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Al Mobidoon

Fleas Blood Sucking Pests

The most important fleas are Xenopsylla species, which is vector of plague distributed to the tropics and sub tropics.

About 200 different species of fleas exist worldwide. Mature fleas feed with blood from the skin of their host: pets, people and wild animals, like birds. The best known species are the cat flea (Ctenocephalides felis felis, which can also bite dogs and humans), the dog flea (Ctenocephalides canis) and the specific human flea (Pulex irritans). These fleas belong to the group of the wingless insects (Phylum: Arthropoda; Class: Insecta; Order: Siphonaptera; Suborder: Pulicidae). Fleas can transmit germs to their host, like eggs of tapeworms. The rat flea (Xenopsylla cheopsis) was the transmission vector of the bubonic plague bacteria (Yersinia pestis) that caused billions of victims in the Middle Ages.

Life cycle:

Fleas are holometabolous insects, going through the four-lifecycle stages of egg, larva, pupa, and imago (adult). Adult fleas must feed on blood before they can become capable of reproduction. Flea populations are distributed with about 50% eggs, 35% larvae, 10% pupae, and 5% adults.

Adult Flea:

Adult fleas (1.5 - 6 mm) can remain attached to their host thanks to extensions (setae) en hooks. Before sucking blood, the flea pierces the skin of its host with its mouth and injects saliva that contains an anti-blood-clotting agent. The saliva may cause of an allergic skin reaction. After the first blood uptake, fleas undergo a metabolic change and need regularly new blood meals to survive (they become an obligate parasite). Adult females can consume about 15 x their own body weight of blood per day. After mating females can lie up to 40 eggs a day.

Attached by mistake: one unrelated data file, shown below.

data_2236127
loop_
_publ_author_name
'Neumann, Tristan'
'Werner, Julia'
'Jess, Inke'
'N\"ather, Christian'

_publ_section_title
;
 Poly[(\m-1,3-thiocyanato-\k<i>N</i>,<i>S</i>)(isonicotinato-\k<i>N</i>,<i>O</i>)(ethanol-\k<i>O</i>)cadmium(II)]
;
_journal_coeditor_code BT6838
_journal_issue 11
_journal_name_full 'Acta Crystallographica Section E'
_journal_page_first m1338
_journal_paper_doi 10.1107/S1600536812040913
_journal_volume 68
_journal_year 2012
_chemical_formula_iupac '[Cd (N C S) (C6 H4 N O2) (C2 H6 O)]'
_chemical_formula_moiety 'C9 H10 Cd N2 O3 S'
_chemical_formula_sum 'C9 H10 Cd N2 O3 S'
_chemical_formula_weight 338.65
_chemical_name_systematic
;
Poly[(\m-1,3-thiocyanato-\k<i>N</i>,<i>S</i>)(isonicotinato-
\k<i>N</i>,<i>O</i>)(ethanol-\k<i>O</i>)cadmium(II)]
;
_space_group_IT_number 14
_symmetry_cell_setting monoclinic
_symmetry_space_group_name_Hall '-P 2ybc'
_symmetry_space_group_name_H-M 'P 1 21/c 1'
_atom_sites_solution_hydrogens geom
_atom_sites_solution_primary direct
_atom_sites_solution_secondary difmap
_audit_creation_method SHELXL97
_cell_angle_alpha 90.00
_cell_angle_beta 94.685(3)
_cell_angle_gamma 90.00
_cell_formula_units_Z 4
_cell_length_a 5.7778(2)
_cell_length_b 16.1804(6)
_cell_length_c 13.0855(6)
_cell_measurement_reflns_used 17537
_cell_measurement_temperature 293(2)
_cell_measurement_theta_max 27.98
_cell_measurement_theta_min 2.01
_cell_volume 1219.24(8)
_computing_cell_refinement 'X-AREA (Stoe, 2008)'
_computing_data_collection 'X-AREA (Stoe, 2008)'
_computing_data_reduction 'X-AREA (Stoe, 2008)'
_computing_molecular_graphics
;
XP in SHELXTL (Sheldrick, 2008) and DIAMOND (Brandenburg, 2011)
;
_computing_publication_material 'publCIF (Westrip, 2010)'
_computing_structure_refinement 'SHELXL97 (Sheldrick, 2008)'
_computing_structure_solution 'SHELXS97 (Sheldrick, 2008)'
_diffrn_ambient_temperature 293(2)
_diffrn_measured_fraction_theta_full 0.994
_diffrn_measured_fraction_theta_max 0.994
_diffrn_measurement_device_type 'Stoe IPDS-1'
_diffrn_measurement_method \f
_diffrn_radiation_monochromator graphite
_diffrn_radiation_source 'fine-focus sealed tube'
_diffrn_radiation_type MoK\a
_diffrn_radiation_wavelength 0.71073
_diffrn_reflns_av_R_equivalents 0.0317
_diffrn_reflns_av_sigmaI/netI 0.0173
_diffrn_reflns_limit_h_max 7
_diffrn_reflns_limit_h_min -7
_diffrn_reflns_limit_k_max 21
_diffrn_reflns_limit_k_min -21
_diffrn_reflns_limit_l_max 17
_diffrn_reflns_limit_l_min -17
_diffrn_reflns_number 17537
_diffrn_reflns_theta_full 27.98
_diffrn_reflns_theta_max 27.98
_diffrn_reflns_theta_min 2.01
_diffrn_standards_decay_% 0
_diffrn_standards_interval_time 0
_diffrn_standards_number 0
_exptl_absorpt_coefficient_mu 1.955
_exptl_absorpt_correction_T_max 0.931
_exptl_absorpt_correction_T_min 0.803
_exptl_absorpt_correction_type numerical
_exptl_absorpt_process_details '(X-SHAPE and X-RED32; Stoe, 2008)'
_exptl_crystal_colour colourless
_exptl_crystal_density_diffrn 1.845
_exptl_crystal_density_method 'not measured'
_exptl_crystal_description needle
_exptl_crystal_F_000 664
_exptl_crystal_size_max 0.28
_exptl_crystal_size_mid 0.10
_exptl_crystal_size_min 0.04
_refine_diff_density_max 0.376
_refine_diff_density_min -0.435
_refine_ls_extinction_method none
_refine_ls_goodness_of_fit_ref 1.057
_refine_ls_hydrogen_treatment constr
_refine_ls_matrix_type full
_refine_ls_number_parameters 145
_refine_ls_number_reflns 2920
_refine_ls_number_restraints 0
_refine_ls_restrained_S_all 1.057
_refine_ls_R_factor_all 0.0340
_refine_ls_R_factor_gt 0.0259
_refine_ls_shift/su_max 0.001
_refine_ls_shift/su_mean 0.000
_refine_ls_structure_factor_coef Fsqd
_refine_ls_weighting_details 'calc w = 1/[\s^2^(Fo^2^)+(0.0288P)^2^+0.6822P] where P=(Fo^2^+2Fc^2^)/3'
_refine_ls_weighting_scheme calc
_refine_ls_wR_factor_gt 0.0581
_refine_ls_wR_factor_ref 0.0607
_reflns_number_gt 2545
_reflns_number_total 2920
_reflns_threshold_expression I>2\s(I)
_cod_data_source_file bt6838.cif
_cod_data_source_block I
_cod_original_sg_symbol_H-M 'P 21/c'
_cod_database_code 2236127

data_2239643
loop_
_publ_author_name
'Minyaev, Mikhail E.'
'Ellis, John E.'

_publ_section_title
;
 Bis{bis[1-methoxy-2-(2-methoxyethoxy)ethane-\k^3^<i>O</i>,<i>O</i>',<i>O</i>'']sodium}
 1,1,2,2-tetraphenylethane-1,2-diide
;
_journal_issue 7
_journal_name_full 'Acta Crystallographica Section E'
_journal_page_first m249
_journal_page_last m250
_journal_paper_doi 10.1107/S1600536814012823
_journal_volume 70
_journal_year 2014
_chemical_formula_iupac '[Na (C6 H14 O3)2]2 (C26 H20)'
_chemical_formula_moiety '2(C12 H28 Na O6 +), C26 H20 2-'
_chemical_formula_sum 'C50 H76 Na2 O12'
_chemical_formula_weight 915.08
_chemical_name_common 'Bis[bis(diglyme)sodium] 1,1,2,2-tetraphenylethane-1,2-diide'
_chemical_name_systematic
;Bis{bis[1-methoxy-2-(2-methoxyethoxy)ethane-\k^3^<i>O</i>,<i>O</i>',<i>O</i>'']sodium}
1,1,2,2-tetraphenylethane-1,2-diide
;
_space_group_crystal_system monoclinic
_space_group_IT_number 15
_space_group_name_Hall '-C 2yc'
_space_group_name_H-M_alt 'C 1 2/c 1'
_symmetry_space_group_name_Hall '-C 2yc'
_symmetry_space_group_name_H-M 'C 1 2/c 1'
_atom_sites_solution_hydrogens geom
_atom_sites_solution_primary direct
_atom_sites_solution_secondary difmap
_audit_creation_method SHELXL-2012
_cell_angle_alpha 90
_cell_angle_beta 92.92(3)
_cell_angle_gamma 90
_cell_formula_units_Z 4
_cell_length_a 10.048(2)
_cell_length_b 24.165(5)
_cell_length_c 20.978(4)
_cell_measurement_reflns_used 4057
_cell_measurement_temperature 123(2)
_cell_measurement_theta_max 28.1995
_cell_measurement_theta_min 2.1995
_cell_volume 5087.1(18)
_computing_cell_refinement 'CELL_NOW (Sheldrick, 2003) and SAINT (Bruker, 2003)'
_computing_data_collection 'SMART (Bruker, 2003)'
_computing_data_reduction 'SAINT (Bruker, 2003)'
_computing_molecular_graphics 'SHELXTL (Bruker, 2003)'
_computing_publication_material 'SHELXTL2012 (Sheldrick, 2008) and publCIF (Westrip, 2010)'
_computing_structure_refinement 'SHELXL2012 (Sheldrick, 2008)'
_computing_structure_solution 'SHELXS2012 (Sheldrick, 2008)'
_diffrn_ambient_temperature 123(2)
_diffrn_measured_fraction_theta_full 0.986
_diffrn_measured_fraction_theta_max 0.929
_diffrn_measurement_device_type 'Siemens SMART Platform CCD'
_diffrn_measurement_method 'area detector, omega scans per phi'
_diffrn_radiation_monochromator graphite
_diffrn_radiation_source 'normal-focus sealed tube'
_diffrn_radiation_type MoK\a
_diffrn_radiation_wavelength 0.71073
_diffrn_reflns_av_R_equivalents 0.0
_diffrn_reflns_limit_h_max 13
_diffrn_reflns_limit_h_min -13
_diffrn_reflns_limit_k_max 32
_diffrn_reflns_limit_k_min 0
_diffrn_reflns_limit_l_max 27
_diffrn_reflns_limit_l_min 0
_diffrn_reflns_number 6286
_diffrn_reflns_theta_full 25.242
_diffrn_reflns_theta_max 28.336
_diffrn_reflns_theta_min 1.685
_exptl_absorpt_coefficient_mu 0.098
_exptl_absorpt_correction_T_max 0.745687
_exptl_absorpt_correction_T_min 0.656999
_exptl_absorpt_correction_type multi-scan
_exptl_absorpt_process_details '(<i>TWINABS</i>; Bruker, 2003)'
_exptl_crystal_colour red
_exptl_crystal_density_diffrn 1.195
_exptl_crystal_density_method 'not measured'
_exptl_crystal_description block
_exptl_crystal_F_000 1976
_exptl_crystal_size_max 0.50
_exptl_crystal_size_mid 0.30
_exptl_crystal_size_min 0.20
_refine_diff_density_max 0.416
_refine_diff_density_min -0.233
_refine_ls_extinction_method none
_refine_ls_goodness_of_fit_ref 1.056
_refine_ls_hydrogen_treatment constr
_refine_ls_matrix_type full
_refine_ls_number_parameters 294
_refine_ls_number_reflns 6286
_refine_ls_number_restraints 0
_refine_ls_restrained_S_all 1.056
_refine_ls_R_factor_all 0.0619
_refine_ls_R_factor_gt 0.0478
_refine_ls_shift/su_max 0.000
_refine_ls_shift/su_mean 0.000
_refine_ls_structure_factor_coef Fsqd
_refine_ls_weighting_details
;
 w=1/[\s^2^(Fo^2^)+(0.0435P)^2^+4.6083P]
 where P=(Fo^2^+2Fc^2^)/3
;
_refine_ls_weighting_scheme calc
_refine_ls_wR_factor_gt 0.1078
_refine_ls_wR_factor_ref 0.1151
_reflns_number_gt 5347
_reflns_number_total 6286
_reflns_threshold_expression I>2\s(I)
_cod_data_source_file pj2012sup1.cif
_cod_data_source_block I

1. Eggs

The eggs (about 0.5 mm) develop best in a warm and humid environment. The eggs, which are smooth and can easily fall on the floor, hatch between 1 and 10 days of being deposited on the host.

2. Larvae

The larvae that emerge from the eggs mind light and extreme temperatures. Dark, sheltered dust nests like carpets, rugs and splits in wooden parquet are ideal habitats for larvae. They feed on organic debris (e.g. crumbles and skin scales) or also on feces from adult fleas. The larvae go through three stages of instars.

3. The pupae stage

the adult larvae (about 5 mm in length) envelop them self with a sticky cocoon and turn into pupae. The pupae may remain dormant for months inside the protective cocoon.

4. Young flea

The young flea (in this view dissected out of the cocoon) often stay inside the cocoon until they percept a favorable trigger, like a raise in temperature or carbon dioxide level of the surroundings, vibrations or changes in light pattern. Then, they crawl out of the cocoon within a couple of seconds and use their powerful posterior legs to jump on their host.


Contact your pest management professional and request an inspection, to prepare a comprehensive pest management plan that will effectively and efficiently deal with the specific pest problem.